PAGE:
Extended dry spell reflected in lake
By Jack Storey
The Soo Evening News
Published June 2005
UPPER GREAT LAKES - A rainfall deficit of roughly six
inches across northern Michigan and the Eastern Upper
Peninsula so far in 2005 is slowly finding a reflection
in Upper Great Lakes water levels.
A run of late-spring thunderstorms may bring rainfall
closer to the historic average but a Corps of Engineers
official last week said hydrologists have already dialed
back their forecasts for a recovery in lake levels.
Carl Woodruff, hydrologist with the Corps' Detroit District,
said late last week that forecasters have shaved two to
three inches from summer lake level peaks because of continuing
He said even heavy rains through the spring and summer
may have little effect on Upper Great Lakes water levels,
mainly because the ground is so dry. He said dry soils
tend to soak up even copious amounts of rainfall, sending
relatively little downstream to the Lakes.
At the start of June, monthly comparisons of Great Lakes
water levels were beginning to reflect several months
of lighter than normal rainfall. As of June 1, Lake Superior
stood at three inches below its long-term average and
just an inch higher than the same time last June.
The early-June level on Lake Superior showed a slowing
in the Big Lake's gradual rise from near-record lows in
2001. The slowing rise came despite a relatively wet May
around the Lake Superior watershed, during which rainfall
was 120 percent of the average, Woodruff said.
He accounted for the apparent disparity between higher
rainfall and lower overall water supply to the Big Lake
with the dry soil observation.
To the south, Lake Huron and Lake Michigan had no disparity
last month. The watershed feeding the two lakes received
less than half its average May rainfall as near-drought
conditions continue throughout the two lakes' watershed.
At the start of June, the Corps reported Lakes Michigan
and Huron were running about 13 inches below their long-term
average after gaining on the norm through several months
late in 2004 and early 2005. The two lakes rose just one
inch in May compared to an average May rise of three inches.
While lake levels are beginning to reflect rainfall or
lack of it, Woodruff said experts do not expect the lakes
to bottom out if rainfall does not improve. He said hydrologists
recently adjusted the normal summer peak in Michigan-Huron
water levels about two inches lower than forecast in April.
The two lakes usually reach their highest levels of the
year in early July.
"We don't expect a severe drought, but you never
know," Woodruff said of the forecaster's conundrum.
Though Lake Huron and Michigan have fallen roughly half-way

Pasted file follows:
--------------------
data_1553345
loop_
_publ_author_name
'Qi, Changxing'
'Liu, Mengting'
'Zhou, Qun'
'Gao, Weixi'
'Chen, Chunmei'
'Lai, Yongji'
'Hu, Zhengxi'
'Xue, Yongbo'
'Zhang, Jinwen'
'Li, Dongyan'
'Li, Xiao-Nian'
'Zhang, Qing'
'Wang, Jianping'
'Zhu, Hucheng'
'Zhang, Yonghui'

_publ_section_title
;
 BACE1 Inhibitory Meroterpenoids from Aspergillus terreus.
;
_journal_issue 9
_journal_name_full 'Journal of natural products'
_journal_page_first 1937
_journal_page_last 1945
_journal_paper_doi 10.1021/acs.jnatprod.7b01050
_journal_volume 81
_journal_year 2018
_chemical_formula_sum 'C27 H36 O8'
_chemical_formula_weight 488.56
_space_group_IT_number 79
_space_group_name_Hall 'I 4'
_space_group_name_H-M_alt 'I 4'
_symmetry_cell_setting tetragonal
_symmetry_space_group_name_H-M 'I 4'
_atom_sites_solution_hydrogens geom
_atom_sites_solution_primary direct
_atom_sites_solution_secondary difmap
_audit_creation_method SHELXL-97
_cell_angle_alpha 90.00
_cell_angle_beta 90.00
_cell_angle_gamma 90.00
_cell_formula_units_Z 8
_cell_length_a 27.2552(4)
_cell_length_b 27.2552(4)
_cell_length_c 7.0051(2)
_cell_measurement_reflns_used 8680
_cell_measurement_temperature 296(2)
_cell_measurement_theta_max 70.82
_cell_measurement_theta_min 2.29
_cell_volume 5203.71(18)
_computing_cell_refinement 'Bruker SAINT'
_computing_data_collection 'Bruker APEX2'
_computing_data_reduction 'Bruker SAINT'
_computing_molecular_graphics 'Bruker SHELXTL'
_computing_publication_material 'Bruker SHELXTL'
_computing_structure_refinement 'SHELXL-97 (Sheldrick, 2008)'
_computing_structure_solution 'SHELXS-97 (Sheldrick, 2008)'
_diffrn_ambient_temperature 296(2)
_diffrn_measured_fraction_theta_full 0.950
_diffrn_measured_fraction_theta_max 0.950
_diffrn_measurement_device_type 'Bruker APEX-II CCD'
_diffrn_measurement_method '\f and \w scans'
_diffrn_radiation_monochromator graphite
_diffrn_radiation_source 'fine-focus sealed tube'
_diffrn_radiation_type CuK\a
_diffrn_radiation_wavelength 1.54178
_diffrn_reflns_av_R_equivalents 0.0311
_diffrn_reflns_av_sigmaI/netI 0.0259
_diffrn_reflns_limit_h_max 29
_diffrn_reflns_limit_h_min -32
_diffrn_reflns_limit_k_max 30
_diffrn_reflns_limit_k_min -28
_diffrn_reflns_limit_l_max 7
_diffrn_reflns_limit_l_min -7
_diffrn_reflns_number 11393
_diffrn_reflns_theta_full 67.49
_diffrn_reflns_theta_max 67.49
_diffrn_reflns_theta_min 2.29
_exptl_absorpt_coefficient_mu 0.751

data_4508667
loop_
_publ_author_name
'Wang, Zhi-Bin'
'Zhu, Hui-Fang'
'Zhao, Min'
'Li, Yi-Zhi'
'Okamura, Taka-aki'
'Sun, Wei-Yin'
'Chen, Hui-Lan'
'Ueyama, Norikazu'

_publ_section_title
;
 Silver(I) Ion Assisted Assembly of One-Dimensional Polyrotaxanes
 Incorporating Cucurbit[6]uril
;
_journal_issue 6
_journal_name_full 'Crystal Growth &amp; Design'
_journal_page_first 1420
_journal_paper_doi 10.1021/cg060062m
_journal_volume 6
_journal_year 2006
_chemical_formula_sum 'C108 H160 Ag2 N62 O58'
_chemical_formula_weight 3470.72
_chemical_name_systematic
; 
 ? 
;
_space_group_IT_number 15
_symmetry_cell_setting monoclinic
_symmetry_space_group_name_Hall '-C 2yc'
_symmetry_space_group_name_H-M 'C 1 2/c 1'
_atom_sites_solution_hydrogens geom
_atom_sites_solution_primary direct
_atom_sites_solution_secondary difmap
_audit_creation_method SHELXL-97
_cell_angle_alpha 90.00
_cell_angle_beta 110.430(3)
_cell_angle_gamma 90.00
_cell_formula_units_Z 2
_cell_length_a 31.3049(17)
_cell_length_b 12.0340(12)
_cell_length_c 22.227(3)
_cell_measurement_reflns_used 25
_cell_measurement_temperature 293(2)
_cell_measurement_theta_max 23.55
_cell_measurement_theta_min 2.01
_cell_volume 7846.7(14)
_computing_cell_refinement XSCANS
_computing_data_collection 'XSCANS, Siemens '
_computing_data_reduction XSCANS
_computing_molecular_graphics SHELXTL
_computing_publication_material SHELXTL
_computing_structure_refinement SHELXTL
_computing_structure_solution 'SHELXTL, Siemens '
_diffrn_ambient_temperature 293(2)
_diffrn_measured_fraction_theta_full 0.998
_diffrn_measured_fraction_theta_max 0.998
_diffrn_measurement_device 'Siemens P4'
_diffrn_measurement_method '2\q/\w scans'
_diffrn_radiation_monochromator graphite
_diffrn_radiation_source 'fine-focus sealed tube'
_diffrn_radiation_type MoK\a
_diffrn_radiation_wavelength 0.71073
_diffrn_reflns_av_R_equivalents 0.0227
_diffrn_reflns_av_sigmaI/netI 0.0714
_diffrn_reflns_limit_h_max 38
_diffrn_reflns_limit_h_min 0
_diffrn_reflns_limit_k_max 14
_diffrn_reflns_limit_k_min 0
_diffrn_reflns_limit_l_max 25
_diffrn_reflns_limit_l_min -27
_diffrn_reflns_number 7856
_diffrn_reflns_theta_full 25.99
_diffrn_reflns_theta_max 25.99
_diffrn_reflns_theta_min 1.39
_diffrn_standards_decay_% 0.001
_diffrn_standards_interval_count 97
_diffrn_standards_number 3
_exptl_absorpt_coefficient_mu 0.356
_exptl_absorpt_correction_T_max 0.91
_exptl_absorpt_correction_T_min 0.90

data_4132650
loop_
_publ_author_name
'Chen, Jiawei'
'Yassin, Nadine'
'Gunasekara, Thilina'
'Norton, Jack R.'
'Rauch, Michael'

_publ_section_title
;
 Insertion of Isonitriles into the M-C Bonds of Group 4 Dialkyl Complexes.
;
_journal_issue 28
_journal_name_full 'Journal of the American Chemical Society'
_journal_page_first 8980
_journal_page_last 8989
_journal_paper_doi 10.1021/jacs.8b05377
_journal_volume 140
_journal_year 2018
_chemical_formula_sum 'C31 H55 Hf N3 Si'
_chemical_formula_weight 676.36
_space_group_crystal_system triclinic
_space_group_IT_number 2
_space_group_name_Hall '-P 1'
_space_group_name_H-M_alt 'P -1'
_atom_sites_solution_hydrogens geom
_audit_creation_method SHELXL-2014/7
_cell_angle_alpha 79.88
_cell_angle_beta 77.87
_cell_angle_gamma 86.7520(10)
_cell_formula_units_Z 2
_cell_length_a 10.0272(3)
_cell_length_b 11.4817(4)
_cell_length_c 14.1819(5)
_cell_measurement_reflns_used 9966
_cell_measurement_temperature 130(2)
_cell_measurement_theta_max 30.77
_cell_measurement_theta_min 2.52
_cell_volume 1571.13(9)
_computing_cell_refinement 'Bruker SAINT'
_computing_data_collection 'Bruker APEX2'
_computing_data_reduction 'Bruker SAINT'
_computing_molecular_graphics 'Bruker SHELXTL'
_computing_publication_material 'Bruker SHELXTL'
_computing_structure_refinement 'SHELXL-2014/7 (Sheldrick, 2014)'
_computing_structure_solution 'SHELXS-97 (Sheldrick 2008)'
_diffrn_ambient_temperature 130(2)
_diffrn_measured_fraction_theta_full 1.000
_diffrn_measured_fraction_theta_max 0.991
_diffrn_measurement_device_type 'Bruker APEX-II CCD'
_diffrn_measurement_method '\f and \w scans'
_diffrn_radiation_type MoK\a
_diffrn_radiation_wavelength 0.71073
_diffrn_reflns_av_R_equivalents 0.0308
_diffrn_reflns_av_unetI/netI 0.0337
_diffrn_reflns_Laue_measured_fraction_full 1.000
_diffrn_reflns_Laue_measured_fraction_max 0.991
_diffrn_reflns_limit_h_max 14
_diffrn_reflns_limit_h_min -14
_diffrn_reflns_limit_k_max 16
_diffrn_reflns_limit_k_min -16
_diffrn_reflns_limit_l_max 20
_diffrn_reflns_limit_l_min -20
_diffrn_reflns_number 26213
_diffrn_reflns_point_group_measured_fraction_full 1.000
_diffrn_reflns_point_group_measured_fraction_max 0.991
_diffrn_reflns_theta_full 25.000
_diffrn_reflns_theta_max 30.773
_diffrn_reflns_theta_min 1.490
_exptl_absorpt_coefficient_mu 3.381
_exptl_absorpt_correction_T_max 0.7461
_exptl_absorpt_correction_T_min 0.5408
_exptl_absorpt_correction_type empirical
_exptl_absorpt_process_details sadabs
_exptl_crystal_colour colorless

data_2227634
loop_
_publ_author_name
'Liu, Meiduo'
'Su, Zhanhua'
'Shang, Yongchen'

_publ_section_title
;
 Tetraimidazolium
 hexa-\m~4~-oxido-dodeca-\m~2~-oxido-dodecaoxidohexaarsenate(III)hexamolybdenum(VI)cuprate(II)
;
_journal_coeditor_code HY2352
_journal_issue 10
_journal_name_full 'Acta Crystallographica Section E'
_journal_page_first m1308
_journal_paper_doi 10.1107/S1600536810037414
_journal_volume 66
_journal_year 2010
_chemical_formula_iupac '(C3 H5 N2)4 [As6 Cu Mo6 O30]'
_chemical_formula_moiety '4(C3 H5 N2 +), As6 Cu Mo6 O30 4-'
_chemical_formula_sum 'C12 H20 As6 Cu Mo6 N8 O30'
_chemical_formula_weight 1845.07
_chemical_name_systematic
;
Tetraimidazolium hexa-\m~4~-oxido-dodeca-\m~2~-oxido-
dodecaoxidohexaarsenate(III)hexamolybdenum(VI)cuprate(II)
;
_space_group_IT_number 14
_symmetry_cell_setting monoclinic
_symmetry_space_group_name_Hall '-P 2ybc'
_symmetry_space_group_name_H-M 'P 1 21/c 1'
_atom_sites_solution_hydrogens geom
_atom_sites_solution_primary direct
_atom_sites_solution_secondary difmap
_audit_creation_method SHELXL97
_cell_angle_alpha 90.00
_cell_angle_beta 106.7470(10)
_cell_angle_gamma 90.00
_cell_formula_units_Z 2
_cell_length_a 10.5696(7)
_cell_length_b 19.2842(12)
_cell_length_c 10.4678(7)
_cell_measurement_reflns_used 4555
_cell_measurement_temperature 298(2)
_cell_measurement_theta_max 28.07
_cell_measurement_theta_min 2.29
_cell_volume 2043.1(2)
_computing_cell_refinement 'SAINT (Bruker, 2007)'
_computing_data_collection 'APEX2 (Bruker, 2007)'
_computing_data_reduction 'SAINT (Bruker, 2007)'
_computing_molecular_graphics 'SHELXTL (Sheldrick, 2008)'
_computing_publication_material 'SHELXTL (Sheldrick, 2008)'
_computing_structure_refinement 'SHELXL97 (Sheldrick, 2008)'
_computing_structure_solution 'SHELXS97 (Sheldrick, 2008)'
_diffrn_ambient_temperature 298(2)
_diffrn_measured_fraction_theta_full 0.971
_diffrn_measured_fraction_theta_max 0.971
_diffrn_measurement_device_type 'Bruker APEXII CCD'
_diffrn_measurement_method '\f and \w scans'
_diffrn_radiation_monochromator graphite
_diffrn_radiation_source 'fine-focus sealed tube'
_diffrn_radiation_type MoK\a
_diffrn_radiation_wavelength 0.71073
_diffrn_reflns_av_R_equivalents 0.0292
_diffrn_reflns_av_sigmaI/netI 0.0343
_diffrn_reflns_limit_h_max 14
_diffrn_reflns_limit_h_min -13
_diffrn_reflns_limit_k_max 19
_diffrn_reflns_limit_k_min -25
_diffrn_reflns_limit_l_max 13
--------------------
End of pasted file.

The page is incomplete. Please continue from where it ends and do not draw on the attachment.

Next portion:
to their recent low point - 23-24 inches below their long-term
average - Woodruff said officials do not expect a repeat
even if the light rainfall pattern persists through early
A similar prospect appears for Lake Superior, which usually
peaks in August or September.
Woodruff said if dry conditions continue to prevail across
the Upper Lakes region, runoff water supply will be negligible
and the only replenishment the lakes can expect from rain
is from precipitation on the lakes themselves.
With thunderstorm potential in the weather forecast for
several days this week, the rains have some considerable
ground to make up throughout the region. Year-to-date
deficits prevail across the north, even though respective
Great Lakes watersheds are much larger.
A report early last week showed Sault Ste. Marie and
Traverse City running very nearly six inches below average
for the year and several other locations across northern
lower Michigan in excess of five inches beneath their
averages for the time of year.
Whatever may be in the precipitation cards for the balance
of the summer, Woodruff said a collapse of water levels
to those seen in 2001 and 2002 is not likely in 2005.
Compared to datum, or the low-water minimum for shipping
channels across the Great Lakes, Lake Superior was still
five inches above the chart minimum in May and Lakes Michigan-Huron
were eight inches above datum.
At the height of the early-century water level drop,
lake levels on all three of the Upper Lakes fell below
datum for months at a time. As recently as February and
March 2004, the Upper Lakes slipped below datum again,
only to recover by some 12 inches later.
Summarizing the Corps' expectations for the balance of
summer on the Upper Lakes, Woodruff said, "Water
levels are a little lower than last year but a lot higher